Back in 2004, Jay Nordlinger explored the many pros and surprisingly few cons of “Going Timesless“:
Last fall, President Bush caused something of a scandal when he made an admission to Fox News’s Brit Hume: He is not much of a newspaper-reader or TV-watcher; he prefers to get his news from his staff, with no opinion mixed in. For many people, this revelation was further proof that our president is a dolt, too abnormal to serve in that job.
I have an even more shocking revelation: Many people in this country don’t read the New York Times, and by “people,” I don’t mean Ma and Pa, I mean major writers and journalists, plenty of whom live in Manhattan.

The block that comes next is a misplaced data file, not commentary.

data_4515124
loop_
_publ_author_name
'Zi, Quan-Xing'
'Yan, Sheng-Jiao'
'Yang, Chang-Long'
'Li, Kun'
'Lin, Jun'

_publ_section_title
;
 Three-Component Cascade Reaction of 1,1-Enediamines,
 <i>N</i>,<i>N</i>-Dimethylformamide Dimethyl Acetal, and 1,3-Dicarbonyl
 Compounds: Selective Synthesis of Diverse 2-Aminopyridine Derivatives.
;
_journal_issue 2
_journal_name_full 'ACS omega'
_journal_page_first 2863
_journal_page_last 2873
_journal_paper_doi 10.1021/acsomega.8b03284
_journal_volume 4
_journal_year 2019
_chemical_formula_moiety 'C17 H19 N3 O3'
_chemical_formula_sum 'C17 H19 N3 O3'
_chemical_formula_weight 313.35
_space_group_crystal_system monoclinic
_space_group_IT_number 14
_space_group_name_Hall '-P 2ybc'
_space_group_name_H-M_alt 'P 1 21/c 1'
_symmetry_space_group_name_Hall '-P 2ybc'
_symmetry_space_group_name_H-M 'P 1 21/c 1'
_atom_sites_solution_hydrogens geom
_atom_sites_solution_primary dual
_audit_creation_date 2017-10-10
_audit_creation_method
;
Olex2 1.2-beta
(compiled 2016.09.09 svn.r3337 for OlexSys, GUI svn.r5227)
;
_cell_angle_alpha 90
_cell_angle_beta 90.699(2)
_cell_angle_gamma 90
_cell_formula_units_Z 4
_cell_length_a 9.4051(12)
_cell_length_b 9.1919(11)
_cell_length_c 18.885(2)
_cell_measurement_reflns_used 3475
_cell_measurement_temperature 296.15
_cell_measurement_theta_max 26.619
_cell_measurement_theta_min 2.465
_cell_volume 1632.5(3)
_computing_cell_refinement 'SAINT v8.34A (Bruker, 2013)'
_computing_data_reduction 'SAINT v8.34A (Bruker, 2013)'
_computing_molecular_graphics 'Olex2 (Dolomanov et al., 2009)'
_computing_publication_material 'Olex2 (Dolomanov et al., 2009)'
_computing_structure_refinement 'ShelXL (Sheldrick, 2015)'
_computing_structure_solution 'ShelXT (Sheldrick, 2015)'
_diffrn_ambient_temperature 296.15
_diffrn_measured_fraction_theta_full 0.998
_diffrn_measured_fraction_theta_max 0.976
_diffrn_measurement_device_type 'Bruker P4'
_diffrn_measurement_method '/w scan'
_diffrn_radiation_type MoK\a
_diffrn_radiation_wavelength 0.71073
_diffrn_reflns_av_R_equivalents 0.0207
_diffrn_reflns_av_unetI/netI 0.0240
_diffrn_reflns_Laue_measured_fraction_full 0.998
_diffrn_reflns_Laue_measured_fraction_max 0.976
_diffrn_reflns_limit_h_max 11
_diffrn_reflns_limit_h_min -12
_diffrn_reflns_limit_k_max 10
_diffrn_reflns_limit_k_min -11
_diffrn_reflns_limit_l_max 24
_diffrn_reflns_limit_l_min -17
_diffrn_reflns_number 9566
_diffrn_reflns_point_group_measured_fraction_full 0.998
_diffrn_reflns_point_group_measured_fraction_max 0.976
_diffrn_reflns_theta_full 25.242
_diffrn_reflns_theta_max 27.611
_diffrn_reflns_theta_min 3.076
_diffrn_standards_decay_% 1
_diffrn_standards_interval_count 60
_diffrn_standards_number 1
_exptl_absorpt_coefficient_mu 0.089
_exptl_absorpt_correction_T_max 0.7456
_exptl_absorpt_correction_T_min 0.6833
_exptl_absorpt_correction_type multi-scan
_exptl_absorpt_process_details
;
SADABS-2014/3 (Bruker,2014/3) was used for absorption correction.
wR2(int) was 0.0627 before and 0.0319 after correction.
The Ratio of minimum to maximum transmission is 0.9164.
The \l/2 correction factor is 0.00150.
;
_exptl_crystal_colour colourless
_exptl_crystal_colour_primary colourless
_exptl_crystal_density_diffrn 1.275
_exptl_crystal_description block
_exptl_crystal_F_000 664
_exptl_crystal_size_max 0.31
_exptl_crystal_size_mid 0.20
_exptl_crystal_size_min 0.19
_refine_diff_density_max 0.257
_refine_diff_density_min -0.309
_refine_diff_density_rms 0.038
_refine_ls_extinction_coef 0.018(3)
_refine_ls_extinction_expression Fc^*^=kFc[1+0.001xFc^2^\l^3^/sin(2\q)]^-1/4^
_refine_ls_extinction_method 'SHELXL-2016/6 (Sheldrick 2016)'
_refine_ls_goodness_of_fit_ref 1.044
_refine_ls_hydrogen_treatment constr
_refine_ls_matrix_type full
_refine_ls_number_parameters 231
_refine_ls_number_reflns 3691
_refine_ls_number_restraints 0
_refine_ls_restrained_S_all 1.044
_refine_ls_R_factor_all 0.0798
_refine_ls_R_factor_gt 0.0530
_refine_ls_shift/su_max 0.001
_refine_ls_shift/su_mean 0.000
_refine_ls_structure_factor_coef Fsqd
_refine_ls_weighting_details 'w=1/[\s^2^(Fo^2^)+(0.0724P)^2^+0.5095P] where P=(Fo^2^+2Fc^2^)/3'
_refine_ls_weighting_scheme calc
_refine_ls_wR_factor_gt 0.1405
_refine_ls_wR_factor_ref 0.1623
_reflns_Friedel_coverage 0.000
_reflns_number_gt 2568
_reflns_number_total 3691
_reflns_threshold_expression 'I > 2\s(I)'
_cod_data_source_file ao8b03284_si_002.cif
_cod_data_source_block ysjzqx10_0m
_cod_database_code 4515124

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Many of these ex-Times readers can give you the exact year, or even the exact day, of their withdrawal. “Four years ago.” “Nine years ago.” “Last June.” Quite a few seem to have quit the paper in recent years, since 9/11, and since the Jayson Blair scandal (he was the con artist who was a rising star at the Times), and since former editor Howell Raines’s bizarre crusade against Augusta National Golf Club.
Today at Pajamas HQ, Kenneth Anderson offers “A Requiem for My New York Times Subscription.”